We here at Portland Monthly are a dog-lovin’ bunch. In fact, as I type this one of our resident office pooches, Hemi, is nosing around my office for a biscuit. (Sorry pal, I am empty-handed today.)

The Muddy Boot is no exception to this furry love-fest. At home right now sleeps a 100-and-something-pound Heinz 57 mutt that the Mrs. and I acquired years ago in Colorado. And while he’s a bit surly for the office these days, I’m always comforted by the fact that, if I wanted to, I could tote him along for a day of fluorescent lights and keyboard clicking fun.

And while our office may have gone to the dogs, one place our crew wouldn’t be welcomed with open arms—Oregon State Parks’s Cabins and yurts. Pet owners know full well what I am talking about. For years our pals haven’t been allowed to so much as sniff the inside of these otherwise family-friendly hangouts. Thus, anytime we sought the confines of these plush woodsy retreats, we were forced to do so without the dog. But that’s all about to change.

Beginning January 1, 2012, pet owners can begin bringing their furry companion animals along with them for stays at selected Oregon State Parks cabins and yurts.

In all you can choose from 13 cabins and 20 yurts located in 21 different state parks. The list of participating parks includes Cape Lookout, Silver Falls, and Valley of the Rogue, among others. (For a complete list of parks click here.)

And this will really set tails a’ waggin’: Pet owners can start making reservations for said cabins and yurts in just a few days—April 1, to be exact. (As Oregon Parks stated in their announcement of the updated policy — No April Fools’.)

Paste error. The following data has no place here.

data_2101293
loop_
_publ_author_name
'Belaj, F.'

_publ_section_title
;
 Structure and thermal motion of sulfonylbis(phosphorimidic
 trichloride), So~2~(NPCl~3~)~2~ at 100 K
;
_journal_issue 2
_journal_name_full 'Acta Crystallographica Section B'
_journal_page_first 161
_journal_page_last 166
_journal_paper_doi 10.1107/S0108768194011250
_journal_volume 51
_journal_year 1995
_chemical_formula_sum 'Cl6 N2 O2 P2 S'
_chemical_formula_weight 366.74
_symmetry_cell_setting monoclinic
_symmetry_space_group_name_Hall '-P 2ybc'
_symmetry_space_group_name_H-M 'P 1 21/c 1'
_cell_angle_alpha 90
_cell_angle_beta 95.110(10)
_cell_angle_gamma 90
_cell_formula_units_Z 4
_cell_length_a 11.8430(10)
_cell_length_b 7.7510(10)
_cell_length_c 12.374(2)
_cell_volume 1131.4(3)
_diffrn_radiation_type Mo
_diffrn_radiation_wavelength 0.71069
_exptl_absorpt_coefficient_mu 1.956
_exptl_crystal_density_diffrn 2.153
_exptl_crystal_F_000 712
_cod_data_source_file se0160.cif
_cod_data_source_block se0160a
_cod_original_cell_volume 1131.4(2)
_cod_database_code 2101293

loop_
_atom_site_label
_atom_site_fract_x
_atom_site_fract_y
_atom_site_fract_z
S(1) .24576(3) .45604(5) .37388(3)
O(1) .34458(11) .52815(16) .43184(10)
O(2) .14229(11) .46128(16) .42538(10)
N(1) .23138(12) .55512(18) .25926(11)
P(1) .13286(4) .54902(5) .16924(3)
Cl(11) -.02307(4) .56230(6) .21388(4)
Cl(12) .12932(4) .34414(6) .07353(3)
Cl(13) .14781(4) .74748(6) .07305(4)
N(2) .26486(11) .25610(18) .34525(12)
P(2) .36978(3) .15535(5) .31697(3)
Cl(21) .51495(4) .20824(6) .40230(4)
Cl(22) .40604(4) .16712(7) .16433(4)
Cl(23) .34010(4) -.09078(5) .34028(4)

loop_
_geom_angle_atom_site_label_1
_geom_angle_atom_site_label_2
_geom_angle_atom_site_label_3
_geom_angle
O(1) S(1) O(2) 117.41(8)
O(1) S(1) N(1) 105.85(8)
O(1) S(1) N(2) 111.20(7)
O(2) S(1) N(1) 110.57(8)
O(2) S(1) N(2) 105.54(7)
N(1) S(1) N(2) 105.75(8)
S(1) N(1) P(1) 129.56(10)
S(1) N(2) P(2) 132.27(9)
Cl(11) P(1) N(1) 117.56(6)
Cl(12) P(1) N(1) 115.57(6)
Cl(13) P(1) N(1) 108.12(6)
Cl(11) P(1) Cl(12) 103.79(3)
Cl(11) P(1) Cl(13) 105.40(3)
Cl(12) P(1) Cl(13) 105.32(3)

The decision isn’t one that’s been made willy-nilly, either. Quite the contrary. The change in policy comes at the conclusion of a two-year pilot program that was launched in May 2009 in which pets were allowed in cabins and yurts at La Pine, Stub Stewart, and South Beach State Parks. (Reservations will remain open for pet-friendly yurts and cabin inside these parks as well.)

It’s not all tummy rubs and catnip, though. Toting along our toothy friends will run an extra 10 bucks a night on top of the regular cabin and yurts prices and park entrance fees.

Still, that’s mere kibble compared to the toll that the painful stare from our pal’s watery eyes exacts on our souls when we tell them that they’re off to the kennel for the weekend as opposed to the beach or the woods with us. (And trust me my dog knows he’s getting the short end of the stick.)

Furthermore, let’s be clear about another detail. This isn’t a Noah’s Ark-style cattle call for all creatures great and small to shack up with campers in the Great Outdoors. As far as the Parks department is concerned “pets” means dogs and cats.

Sorry ferret owners. Your day has yet to come. And pig people, well, I wouldn’t hold your breath either.